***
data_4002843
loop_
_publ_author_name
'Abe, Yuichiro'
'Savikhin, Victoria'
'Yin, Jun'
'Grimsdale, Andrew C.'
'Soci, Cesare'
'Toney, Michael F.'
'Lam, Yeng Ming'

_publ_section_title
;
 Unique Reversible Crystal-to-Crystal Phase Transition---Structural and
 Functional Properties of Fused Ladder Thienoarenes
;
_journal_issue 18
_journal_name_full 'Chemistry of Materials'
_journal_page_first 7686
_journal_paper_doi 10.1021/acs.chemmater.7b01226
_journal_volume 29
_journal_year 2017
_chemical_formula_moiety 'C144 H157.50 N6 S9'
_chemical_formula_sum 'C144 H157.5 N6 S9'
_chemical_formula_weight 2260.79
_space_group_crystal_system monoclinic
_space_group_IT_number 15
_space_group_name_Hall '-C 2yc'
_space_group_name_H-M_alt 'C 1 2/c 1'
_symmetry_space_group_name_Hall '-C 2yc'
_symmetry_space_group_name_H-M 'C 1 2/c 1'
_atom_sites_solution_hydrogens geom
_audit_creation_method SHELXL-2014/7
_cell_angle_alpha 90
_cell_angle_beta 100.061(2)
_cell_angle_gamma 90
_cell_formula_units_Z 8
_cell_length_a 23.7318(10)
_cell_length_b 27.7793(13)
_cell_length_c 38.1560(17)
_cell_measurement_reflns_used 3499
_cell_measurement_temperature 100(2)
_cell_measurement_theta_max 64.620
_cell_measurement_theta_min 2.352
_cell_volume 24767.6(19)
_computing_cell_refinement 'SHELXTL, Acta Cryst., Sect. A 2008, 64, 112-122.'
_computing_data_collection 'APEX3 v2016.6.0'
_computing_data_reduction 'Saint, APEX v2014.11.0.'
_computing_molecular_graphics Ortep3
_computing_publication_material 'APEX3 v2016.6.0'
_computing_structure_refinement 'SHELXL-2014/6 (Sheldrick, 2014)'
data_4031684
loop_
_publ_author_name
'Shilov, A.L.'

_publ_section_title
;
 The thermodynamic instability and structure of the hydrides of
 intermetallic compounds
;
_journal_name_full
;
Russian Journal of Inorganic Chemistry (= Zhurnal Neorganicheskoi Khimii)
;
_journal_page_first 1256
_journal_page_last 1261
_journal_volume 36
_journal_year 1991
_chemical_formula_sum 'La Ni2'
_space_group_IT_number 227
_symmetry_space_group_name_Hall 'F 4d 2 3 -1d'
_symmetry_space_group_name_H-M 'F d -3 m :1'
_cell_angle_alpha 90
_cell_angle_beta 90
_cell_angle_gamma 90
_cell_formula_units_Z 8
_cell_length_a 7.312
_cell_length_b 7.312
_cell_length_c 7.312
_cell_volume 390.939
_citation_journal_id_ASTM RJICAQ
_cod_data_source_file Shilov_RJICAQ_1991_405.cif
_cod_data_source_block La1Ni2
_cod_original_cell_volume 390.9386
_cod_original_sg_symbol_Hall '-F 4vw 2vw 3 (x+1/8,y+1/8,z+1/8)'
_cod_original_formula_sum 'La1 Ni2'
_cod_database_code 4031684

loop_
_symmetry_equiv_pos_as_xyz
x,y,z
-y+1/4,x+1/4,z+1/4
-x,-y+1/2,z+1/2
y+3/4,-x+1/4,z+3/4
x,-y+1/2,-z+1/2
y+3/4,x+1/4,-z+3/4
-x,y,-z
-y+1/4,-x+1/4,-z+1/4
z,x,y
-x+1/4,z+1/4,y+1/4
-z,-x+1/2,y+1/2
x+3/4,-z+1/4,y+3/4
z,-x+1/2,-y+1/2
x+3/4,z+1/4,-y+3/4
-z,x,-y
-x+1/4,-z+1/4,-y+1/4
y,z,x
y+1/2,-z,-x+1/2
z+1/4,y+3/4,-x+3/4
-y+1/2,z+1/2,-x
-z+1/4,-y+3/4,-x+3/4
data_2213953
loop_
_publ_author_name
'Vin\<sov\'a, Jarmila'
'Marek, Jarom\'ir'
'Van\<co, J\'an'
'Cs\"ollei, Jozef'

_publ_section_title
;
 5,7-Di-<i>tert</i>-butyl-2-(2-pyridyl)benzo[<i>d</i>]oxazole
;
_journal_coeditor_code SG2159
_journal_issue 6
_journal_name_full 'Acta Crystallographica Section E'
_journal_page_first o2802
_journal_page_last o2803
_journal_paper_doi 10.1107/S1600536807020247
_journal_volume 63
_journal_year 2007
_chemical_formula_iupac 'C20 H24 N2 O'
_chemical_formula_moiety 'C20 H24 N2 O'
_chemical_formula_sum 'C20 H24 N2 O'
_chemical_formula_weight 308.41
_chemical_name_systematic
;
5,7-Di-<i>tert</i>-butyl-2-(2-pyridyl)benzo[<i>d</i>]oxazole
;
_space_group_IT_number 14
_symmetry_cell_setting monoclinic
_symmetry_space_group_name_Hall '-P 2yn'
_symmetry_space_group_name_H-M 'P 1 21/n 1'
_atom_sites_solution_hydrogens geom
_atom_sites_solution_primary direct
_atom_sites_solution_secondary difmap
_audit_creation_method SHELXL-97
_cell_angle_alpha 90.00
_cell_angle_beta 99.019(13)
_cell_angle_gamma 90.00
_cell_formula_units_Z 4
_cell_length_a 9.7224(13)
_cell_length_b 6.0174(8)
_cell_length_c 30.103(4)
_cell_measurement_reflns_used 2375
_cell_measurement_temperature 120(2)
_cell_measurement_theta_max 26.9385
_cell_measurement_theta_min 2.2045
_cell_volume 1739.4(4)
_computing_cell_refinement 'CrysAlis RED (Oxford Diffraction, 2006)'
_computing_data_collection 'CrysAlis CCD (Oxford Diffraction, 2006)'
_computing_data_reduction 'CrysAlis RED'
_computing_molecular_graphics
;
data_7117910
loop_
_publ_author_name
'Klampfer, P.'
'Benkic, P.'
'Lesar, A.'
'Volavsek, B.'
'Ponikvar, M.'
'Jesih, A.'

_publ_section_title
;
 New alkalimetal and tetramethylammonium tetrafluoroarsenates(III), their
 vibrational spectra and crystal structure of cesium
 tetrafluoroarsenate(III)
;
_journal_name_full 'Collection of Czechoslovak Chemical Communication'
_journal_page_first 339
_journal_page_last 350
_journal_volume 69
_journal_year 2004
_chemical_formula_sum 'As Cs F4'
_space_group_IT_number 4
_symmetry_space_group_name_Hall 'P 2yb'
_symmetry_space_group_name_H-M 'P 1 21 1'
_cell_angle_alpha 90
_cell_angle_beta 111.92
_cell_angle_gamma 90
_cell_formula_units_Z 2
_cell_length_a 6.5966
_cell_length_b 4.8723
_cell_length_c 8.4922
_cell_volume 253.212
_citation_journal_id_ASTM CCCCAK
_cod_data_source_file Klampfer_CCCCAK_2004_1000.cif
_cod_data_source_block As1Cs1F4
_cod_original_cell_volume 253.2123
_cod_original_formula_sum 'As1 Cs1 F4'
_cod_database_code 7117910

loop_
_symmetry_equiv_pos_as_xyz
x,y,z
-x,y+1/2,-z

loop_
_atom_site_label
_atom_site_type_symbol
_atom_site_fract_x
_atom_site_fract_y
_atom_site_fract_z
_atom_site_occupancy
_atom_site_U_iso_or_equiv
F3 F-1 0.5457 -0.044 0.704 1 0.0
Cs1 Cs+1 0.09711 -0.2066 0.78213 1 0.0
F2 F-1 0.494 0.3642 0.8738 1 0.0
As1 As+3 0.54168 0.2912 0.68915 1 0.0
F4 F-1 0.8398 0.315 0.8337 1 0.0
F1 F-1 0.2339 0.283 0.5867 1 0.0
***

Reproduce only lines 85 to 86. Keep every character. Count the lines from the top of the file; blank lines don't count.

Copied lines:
_cod_original_formula_sum 'La1 Ni2'
_cod_database_code 4031684